In a rare about-face, the IRS is halting its plans to permanently end retiree lump-sum windows in defined benefit (DB) plans, reviving a risk-reduction strategy considered dead since 2015. Notice 2019-18 announces that the IRS no longer plans to revise the minimum distribution regulations to prohibit these cashouts. The IRS is continuing to study the issue, but until further guidance is issued, the agency won’t assert that the cashouts violate minimum distribution rules. In the meantime, DB plan sponsors interested in reducing balance-sheet risk may want to take a fresh look at this strategy.
Retiree lump-sum windows first made the news in 2012, when Ford Motor Co. announced it would permit participants and beneficiaries who were already receiving annuity payments to elect (within a prescribed time frame) to receive a lump sum in lieu of future annuity payments. General Motors and other plan sponsors were quick to follow.
The strategy proved controversial: The minimum distribution rules generally prohibit changing the period or form of a distribution after payments have commenced, with limited exceptions (26 CFR § 1.401(a)(9)-6). But some plan sponsors took the position that a lump-sum window provides “increased benefits that result from a plan amendment” and therefore qualifies for the exception in Q&A-14 of the rules.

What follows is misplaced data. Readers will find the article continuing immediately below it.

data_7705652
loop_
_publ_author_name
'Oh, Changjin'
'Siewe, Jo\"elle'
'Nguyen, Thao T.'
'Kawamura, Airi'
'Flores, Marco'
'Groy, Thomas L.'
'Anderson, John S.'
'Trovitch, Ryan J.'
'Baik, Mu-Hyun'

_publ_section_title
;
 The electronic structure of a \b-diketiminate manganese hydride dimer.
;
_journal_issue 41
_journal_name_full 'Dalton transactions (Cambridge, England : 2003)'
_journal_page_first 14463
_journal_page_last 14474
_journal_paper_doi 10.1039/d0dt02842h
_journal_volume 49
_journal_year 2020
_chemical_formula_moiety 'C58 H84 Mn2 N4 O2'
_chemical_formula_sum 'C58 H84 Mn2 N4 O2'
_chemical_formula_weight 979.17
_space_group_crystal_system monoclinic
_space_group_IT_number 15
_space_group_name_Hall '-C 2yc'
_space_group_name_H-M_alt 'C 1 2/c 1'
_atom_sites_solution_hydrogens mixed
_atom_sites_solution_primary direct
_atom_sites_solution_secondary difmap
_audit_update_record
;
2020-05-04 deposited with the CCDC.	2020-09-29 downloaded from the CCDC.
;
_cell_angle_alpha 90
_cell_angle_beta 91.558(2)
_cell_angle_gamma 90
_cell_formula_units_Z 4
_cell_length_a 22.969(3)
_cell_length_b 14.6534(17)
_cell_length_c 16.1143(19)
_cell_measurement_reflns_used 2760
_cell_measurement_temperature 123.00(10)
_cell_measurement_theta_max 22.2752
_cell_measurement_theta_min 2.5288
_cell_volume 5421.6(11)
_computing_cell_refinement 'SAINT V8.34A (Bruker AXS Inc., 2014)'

The IRS issued private letter rulings to Ford and General Motors, allowing the cashouts under the increased-benefits exception. Several more employers proceeded to offer lump-sum windows on this basis until 2015, when the IRS put an abrupt and seemingly definitive end to the practice. In Notice 2015-49, the IRS halted retiree windows and stated its intent to amend the minimum distribution regulations accordingly.
The IRS position on retiree cashouts has flip-flopped more than once. Before issuing rulings to Ford and General Motors, IRS officials steadfastly opposed these payments. The agency went back to that position in Notice 2015-49 and put its plans to amend the minimum distribution rules on its regulatory agenda. Now the IRS appears to have scrapped its plans to revise the rules — at least for now.
This may be welcome news to plan sponsors searching for risk-reduction strategies. But sponsors considering this strategy should take note that the IRS still won’t offer private letter rulings specifically on this issue. However, determination letters (now generally available only upon initial plan qualification and termination) will no longer specifically exclude such windows from the determination.